After a cool late August and early September, it’s heating up on the East Coast, with daily temperatures in the 80s. And the market has been getting warmer, too.
On Wednesday, the Dow Jones Industrial Average, the S&P 500 and Nasdaq Composite index all hit new all-time highs, and they traded at new intraday highs as I wrote this around noon Friday.
Two key lagging indexes—the Russell 2000 and Dow Jones Transportation index—have been on a tear of late, each gaining 5% since late August. Neither has regained its all-time high—and Dow Theory says the Transports would have to do that in order to confirm the DJIA’s own bull market—but they’re getting there.
I’m impressed by the strength of this rally, which is broad-based. It reflects rising confidence in the economy, which has been growing slightly faster this year, albeit well short of the 3% the Trump Administration is targeting.
It also shows investors’ weariness of the continuing stand-off with North Korea over its missile program; their belief the Federal Reserve may not raise interest rates for the rest of 2017, and their growing confidence that Congress will be able to pass some market-friendly form of tax reform.
To which I say: not so fast.
First, it’s easy for Americans to dismiss the danger of North Korean leader Kim Jong Un, because we’re thousands of miles away and his missiles can’t reach us—yet. But try telling that to the people of South Korea and Japan, whose air space North Korean missiles have violated twice.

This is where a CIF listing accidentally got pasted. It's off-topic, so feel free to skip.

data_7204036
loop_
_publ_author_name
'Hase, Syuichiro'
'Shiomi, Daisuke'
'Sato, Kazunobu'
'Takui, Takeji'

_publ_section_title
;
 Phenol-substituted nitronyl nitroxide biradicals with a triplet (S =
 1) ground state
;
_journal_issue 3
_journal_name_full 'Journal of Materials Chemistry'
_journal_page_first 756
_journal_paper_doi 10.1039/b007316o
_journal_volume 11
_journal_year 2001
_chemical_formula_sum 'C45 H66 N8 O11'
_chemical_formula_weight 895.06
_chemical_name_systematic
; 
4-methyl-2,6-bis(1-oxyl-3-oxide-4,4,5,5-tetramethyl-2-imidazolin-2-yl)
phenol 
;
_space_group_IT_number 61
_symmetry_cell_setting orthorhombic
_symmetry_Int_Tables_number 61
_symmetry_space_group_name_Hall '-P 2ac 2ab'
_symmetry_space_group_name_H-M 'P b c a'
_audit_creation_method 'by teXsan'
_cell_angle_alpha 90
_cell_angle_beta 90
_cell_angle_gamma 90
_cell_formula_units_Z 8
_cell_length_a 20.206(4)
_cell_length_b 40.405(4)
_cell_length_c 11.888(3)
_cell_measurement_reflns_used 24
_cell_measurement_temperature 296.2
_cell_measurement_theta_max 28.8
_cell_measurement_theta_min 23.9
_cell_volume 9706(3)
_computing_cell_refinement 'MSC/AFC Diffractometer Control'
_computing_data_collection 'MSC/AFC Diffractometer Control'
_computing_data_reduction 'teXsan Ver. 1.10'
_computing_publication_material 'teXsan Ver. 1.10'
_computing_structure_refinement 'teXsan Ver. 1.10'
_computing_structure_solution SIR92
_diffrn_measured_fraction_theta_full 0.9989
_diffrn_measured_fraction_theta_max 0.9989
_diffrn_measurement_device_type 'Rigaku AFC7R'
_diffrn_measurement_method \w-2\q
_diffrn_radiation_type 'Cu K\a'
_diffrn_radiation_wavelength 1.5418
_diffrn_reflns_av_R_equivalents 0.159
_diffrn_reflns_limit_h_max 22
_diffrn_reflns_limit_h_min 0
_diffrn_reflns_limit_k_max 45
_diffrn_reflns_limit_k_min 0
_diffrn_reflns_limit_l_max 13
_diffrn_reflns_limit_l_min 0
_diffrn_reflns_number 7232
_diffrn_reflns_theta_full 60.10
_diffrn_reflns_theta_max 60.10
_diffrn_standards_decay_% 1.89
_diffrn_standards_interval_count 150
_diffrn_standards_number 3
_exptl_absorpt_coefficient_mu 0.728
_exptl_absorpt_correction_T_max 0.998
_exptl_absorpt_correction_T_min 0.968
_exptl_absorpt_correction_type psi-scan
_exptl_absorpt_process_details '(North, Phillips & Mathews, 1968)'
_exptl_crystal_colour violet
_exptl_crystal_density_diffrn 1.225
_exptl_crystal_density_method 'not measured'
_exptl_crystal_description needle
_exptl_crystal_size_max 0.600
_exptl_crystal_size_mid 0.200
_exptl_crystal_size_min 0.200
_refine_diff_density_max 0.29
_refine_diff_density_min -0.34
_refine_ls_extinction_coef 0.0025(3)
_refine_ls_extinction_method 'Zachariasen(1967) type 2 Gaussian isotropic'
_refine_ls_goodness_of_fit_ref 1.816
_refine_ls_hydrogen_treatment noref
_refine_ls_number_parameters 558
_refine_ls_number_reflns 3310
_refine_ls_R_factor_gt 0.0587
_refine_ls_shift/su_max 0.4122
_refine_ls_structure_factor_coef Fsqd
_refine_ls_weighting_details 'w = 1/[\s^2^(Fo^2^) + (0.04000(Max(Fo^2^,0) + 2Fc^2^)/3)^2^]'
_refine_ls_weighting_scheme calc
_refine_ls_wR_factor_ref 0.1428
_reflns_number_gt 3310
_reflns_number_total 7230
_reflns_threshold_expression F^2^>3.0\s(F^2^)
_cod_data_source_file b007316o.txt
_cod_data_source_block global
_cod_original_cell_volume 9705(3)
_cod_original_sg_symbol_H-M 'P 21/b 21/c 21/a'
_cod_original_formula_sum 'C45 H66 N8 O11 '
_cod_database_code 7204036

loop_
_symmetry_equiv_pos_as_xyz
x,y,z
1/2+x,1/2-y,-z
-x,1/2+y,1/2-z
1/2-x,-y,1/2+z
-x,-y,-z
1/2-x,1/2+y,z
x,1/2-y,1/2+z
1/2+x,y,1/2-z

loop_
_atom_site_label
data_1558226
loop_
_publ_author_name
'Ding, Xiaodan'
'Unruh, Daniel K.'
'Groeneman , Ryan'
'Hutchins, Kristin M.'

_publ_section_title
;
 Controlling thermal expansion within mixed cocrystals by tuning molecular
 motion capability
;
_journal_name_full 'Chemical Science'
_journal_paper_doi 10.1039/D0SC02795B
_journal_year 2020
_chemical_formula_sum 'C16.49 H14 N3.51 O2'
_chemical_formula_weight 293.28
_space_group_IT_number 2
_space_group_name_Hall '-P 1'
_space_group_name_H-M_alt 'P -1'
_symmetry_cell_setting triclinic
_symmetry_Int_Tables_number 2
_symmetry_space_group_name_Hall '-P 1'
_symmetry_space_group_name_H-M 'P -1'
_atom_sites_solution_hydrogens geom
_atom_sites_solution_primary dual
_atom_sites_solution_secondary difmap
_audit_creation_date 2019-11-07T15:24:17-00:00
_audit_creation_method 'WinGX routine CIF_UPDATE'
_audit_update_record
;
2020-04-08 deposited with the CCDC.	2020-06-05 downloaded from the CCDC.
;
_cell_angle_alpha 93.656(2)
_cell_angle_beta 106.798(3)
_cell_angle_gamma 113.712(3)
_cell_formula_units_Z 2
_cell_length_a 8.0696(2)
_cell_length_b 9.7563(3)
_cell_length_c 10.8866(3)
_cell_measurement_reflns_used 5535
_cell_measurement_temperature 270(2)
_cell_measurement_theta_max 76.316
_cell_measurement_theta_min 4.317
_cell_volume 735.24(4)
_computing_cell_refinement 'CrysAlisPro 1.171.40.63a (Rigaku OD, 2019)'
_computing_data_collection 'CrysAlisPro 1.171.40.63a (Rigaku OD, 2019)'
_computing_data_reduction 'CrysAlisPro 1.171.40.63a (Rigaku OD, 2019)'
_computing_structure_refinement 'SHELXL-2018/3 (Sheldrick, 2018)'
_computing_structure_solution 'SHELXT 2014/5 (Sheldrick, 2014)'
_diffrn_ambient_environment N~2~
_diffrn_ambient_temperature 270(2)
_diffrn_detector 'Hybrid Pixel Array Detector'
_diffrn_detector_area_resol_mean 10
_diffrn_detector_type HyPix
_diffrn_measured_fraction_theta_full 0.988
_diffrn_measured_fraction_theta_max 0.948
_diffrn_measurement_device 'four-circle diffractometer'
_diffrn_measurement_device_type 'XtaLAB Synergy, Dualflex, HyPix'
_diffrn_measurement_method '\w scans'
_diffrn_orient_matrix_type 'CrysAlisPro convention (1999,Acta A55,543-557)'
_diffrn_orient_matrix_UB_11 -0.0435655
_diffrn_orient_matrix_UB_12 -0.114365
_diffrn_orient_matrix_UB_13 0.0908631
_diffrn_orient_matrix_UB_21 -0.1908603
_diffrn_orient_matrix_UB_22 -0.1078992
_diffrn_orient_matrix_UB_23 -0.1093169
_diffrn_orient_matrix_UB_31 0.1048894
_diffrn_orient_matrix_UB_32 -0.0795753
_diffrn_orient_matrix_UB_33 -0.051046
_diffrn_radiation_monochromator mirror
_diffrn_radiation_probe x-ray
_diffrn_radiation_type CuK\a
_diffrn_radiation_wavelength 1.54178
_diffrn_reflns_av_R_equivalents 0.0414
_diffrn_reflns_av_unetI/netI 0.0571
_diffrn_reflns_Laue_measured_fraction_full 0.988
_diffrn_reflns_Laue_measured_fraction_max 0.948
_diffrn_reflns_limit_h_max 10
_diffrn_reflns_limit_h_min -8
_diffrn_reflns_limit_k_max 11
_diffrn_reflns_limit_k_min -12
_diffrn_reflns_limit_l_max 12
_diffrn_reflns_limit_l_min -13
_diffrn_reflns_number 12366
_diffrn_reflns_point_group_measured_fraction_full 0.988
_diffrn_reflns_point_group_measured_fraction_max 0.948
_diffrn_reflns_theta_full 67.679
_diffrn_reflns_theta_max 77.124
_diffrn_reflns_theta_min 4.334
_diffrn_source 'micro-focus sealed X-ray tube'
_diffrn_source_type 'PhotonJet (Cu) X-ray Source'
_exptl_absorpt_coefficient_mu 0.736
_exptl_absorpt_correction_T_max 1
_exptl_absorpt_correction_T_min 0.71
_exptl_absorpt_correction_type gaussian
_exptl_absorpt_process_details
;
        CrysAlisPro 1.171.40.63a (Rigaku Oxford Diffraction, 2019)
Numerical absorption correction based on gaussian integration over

These two countries are absolutely vital to the global economy, and an outbreak of any kind of conflict in that region would send all stock markets plummeting.
Second, don’t count out another rate hike by the Fed, unless Chairwoman Janet Yellen holds off to secure her reappointment. (Real estate developer President Trump likes low rates. ) Inflation is quietly picking up, especially housing costs which are rising at the fastest clip since 2005. That may be why traders give a December rate hike a 50/50 chance.
Finally, the president and Democratic leaders Chuck Schumer and Nancy Pelois may have cooked up a short-term extension of the debt ceiling, but that doesn’t mean Washington is working again. Tax reform will be a long, tough, nasty slog, because real money is involved for some very powerful interest groups.
A couple of weeks ago, we suggested reducing risk a little. This is why we don’t go “all in” on any market forecast: If stocks go down, you limit your losses. If they rise, you participate in the up side.
Right now, I think investors are too optimistic and blithely ignoring risk. But if they continue to drive stocks higher, I’ll enjoy the profits while knowing I’m protected if things start going the other way.